• Josh

        Pizza crusts and rib bones are both safer for dogs. I’d take the ribs any time.

  • flieswithhoney

    Honestly, practicing drop it and leave it commands with your dog is probably the only solution.

  • LS

    I’m constantly on the lookout while walking the dog. I wonder if there were no littering signs w/ chicken bone icons posted along w/ fines–similar to the ones for picking up after dogs–I don’t know whether it would really help but the threat of a fine can’t hurt. I’m seriously about ready to design the sign because the problem is so bad around the Potomac Ave area of Capitol Hill. We already had to rush the dog to the vet one evening because she got a shard stuck in her mouth.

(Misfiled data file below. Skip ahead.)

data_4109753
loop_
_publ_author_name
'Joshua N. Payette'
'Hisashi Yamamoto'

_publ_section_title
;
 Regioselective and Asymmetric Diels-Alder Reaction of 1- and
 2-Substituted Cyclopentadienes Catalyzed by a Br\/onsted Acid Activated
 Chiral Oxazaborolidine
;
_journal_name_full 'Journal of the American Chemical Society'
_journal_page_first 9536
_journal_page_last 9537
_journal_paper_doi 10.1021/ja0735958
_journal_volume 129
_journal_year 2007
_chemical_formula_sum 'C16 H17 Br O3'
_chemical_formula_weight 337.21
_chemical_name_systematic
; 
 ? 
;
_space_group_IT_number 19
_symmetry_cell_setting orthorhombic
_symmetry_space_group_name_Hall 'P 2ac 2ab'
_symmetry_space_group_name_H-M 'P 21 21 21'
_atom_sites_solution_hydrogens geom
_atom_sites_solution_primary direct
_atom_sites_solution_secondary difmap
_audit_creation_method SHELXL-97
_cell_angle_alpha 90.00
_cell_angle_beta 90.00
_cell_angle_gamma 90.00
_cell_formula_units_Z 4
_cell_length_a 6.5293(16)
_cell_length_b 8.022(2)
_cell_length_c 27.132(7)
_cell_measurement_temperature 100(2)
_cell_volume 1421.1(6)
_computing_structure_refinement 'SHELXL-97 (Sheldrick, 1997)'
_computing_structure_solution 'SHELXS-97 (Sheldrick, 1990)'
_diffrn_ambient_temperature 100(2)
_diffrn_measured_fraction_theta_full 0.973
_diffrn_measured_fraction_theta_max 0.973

• jes

      I really do wonder if some people don’t even consider it a form of litter. Technically bones are biodegradable, so some people might not even realize that they’re throwing garbage on the ground. However, I suspect that that’s a small minority and that most are just selfish pricks who don’t give enough of a shit about others to walk 5 feet to the trash can. And if that’s the case, a sign probably isn’t going to do shit unless it’s coupled with actual police officers writing actual tickets.

    • Anon

      We used to live in the vicinity of Potomac Gardens (never again) and overheard denizens of that complex on multiple occasions say that it was okay to throw trash on the ground because someone else was going to be paid to pick it up.